However, studies in surgery have the added difficulties inherent to the discipline6, including the selection of a control group (often involving historical groups that are difficult to compare); the difficulty of giving placebo; the difficulty of carrying out double-blind trials; the effect of the caregiver or perioperative care; the experience of the surgeon, etc.7, Although there are strategies to minimise these biases, such as performing sham operations, blinded outcome assessment or the use of a second surgical team, they are not always possible, so a balance must be sought between the risk of bias and the feasibility of conducting the study under the best possible conditions2.

Confusion

Confounding occurs when the observed association is due, at least in part, to differences between the groups studied, other than the exposure or intervention under study, that independently affect the risk of the outcome of interest. It can be limited during study design by using techniques that avoid imbalances between study groups on potentially confounding variables. Matching, restriction and especially randomisation are tools to prevent confounding in study design. And stratified analysis and multivariate analysis allow to control for it in the analysis.

Random errors and reliability

Random error is due to the fact that we work with samples of individuals and not with the whole population. It arises from the inherent variability of sampling and depends on the sample size: as the sample size increases, the error decreases. Statistics allows us to quantify random error and we speak of statistical power.

External validity

External validity refers to the extent to which the results of observational trials or studies provide a sound basis for generalisation to other populations or other clinical circumstances. Internal validity is a prerequisite for external validity. The results of an internally valid study may not be applicable to other populations, either because the sample is not representative due to biases or restrictions in inclusion criteria, or because the methodological conditions of the study cannot be easily replicated in routine practice, or because of other factors such as the patient-physician relationship, the information patients have about the treatment they are receiving, or their values and preferences. Furthermore, people (patients and researchers) react differently when observing or being observed in the context of a study than when they are in normal conditions8,9. Other problems limiting the generalisability of results are due to factors affecting the interpretation and incorporation of evidence into decision-making, as described by García-Alamino and López Cano in their methodological letter (publication pending in Cirugía Española).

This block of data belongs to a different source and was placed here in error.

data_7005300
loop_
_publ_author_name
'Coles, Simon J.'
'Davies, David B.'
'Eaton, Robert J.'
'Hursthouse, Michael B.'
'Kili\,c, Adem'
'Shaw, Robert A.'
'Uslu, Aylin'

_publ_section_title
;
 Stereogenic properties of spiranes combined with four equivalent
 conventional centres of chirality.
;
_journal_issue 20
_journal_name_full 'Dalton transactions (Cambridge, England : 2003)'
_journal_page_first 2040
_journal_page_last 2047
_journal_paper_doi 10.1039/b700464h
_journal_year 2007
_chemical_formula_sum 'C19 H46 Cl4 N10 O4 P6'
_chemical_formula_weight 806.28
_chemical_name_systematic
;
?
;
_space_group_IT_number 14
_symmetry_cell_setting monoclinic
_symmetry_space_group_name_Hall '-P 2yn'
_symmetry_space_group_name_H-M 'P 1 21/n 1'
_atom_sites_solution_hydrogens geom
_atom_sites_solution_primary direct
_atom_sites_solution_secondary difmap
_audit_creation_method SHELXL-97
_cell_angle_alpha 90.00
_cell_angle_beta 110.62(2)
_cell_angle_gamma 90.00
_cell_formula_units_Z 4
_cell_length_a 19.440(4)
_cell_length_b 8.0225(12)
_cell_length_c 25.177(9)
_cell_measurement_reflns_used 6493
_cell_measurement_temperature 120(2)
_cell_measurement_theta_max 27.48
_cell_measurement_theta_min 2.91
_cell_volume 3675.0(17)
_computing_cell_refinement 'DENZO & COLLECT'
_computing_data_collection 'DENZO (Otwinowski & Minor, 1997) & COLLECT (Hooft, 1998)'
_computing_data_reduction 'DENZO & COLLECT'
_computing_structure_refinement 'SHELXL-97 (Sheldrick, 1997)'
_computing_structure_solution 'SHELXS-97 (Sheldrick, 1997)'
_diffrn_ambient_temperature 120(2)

Conclusions

The assessment of internal validity involves ruling out sources of bias and random error and is concerned with methodological quality. External validity is concerned with assessing the applicability of the results to the real-world population, and includes methodological aspects, but also the setting or context. Reporting guidelines have been developed to improve the quality of studies, including CONSORT (for clinical trials), PRISMA (for systematic reviews), QUADAS and START (for diagnostic tests) and STROBE (for observational research). There are new proposals, some in the validation phase, adapted to specific research settings, including surgery.

References
[1]
M.R. Kwaan, G.B. Melton.
Evidence-based medicine in surgical education.
Clin Colon Rectal Surg., 25 (2012), pp. 151-155
[2]
K.S. Gurusamy, C. Gluud, D. Nikolova, B.R. Davidson.
Assessment of risk of bias in randomized clinical trials in surgery.
Br J Surg., 96 (2009), pp. 342-349
[3]
K.J. Rothman, S.L.T. Greenland.
Modern Epidemiology.
3th ed, Lippincott Williams & Wilkins, (2008),
[4]
K.F. Schulz, D.A. Grimes.
Allocation concealment in randomised trials: defending against deciphering.
Lancet., 359 (2002), pp. 614-618
[5]
B. Hotter, L. Ulm, S. Hoffmann, M. Katan, J. Montaner, A. Bustamante, et al.
Selection bias in clinical stroke trials depending on ability to consent.
BMC Neurol., 17 (2017), pp. 206
[6]
M.K. Demange, F. Fregni.
Limits to clinical trials in surgical areas.
Clinics (Sao Paulo)., 66 (2011), pp. 159-161
[7]
P. Mcculloch, I. Taylor, M. Sasako, B. Lovett, D. Griffin.
Randomised trials in surgery: problems and possible solutions obstacles to randomised trials in surgery.
BMJ., 324 (2002), pp. 1448-1451
[8]
V.N. Nguyen, C. Miller, J. Sunderland, W. McGuiness.
Understanding the Hawthorne effect in wound research–a scoping review.
Int Wound J., 15 (2018), pp. 1010-1024
[9]
P. Sedgwick, N. Greenwood.
Understanding the Hawthorne effect.

Please cite this article as: Sala Serra M, Domingo Torrell L. Validez de un estudio: validez interna y externa. Cir Esp. 2022;100:649–651.

Article options
es en pt

¿Es usted profesional sanitario apto para prescribir o dispensar medicamentos?

Are you a health professional able to prescribe or dispense drugs?

Você é um profissional de saúde habilitado a prescrever ou dispensar medicamentos